6 Ways On How To Get Your Child To Share

By in Parenting on 02 March 2009

As toddlers develop their own identities, they also become increasingly aware of their “property rights”. If your child belongs to this age group, you may already be familiar with constant battles at home regarding territories and ownership. If you try to examine the root of their battles, it may stem from toys not being shared, and other things which a young child may claim ownership to. These battles may be pointless, but from a young child’s perspective, it can mean the world.

Getting young kids to share can be very difficult. They may wish to play with other kids, but when they are in the same play area, they may compete and end up fighting over a toy. This is a common scenario when young kids are playing, and although it can be frustrating for parents, it remains to be part of the normal growth and development of a child.

Here are some ways on how you can teach your child to share:

1. Never grow tired of teaching your child the value of sharing. Teaching kids to share can be a long process, and you may need to reinforce the value every now and then. Be patient, and continuously encourage your child to share.

2. Clarify any misconceptions when necessary. A child may refuse to share because he may think that if his toy is in the possession of someone else, he may no longer own it. Help your child understand the difference between ownership and possession. Assure him that when another child plays with his toy, it would not necessarily mean that he can already take the toy home. However, your child should also understand that he cannot freely grab his toy from someone else.

3. Condition your child before play dates, or before having friends over. Prepare your child in advance that other kids will be playing with his toys, but they will not be able to keep it as their own. This can make your child feel more secured about his treasured possessions, and it may also lessen the resistance when he is asked to share.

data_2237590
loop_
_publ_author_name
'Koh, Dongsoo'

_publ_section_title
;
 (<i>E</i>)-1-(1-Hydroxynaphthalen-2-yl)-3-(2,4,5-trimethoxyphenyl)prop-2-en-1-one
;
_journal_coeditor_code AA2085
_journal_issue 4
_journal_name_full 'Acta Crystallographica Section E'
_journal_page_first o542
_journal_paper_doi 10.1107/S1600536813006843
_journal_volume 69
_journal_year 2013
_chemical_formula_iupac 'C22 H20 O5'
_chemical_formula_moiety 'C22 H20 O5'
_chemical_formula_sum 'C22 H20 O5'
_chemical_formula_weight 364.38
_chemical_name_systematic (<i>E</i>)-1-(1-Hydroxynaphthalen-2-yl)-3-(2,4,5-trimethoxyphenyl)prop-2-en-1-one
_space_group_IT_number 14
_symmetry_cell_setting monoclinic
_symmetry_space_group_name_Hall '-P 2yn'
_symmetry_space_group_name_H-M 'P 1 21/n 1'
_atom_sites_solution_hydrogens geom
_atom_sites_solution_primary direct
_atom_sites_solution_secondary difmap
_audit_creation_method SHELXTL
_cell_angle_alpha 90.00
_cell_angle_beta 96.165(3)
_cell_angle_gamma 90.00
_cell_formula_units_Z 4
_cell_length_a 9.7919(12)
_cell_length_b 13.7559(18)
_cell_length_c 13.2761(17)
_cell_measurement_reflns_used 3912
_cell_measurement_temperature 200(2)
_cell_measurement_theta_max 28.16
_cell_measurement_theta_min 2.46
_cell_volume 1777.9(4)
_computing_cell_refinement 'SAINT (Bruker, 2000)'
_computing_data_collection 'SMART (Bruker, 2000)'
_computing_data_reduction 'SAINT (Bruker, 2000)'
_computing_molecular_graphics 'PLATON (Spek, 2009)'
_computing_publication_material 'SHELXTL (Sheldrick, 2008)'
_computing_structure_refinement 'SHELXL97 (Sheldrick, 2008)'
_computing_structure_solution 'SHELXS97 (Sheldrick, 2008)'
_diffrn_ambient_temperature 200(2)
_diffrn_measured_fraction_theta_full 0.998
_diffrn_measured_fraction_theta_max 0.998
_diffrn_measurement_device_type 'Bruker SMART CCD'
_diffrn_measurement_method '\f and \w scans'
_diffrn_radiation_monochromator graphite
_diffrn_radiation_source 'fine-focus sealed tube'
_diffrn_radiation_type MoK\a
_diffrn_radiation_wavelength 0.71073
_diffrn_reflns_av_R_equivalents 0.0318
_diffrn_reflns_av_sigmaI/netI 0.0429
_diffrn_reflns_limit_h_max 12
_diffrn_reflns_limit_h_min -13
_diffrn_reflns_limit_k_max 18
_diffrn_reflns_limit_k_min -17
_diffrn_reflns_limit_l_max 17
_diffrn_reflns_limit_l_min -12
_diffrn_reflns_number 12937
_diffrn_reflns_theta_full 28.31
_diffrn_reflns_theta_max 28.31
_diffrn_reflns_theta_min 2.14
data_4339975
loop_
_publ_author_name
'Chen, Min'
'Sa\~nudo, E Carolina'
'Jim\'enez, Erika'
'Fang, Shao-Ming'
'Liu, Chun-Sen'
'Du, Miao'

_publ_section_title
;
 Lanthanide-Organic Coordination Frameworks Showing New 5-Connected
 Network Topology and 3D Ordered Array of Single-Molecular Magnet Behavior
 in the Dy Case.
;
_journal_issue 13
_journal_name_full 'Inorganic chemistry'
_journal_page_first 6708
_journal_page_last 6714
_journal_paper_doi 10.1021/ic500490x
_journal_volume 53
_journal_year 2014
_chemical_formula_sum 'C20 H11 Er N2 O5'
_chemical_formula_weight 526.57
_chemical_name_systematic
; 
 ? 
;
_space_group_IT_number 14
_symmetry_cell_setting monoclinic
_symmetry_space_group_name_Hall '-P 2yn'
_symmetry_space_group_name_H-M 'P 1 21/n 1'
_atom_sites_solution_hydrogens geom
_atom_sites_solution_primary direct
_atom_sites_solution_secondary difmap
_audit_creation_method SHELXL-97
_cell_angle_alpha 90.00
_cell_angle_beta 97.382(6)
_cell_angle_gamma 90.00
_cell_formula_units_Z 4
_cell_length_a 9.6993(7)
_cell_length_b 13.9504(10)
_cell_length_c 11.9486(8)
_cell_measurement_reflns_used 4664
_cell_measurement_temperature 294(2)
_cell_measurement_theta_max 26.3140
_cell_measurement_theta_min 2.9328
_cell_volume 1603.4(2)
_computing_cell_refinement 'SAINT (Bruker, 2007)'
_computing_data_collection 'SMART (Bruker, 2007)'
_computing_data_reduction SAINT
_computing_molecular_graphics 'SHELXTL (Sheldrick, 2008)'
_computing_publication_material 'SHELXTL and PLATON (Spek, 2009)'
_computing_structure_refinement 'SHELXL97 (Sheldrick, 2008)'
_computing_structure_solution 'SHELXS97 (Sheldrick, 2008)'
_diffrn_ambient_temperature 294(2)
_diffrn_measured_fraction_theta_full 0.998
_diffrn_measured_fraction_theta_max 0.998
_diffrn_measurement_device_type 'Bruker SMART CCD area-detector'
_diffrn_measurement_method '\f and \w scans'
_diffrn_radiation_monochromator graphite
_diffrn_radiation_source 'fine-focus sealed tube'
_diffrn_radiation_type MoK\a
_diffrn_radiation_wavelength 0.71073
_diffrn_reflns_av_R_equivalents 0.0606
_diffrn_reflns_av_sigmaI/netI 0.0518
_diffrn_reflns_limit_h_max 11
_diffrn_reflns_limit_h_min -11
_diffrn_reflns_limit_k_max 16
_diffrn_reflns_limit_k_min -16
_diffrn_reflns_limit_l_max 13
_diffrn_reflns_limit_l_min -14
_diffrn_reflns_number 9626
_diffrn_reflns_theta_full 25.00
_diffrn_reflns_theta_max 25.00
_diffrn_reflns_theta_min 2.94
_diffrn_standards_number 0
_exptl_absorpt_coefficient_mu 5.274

4. Try to look for solutions and avoid putting the blame on someone else. Children can fight over a specific toy, and they may find it hard to come up with effective solutions to solve the conflict. Do not put the blame on a child, but instead present them with solutions on how to resolve the conflict. However, you need to have your kids resolve the problem first before you step in. This is to prevent children from depending on you to come up with a win-win situation every time a conflict arises.

5. Try to distract your child when he becomes too heated up due to a conflict over a particular object. Choose instances when you can point out the value of sharing, so that the learning experience can be more effective. If your child is too angry, he may not at all appreciate the value of sharing.

6. Strengthen relationships. Your child may refuse to share due to sibling rivalry, or other issues concerning relationships. Try to make time for family activities that foster family bonding and sharing. If you can strengthen your child’s relationship with his siblings or other kids for that matter, he may be more willing to share his belongings.

It can be difficult to teach a young child the value of sharing when it is his natural behavior to be selfish or self-centered. However, parents should respect a child’s individuality but still inculcate the value of sharing. And eventually, a child will learn this very important virtue, which is definitely essential through all his developmental stages.


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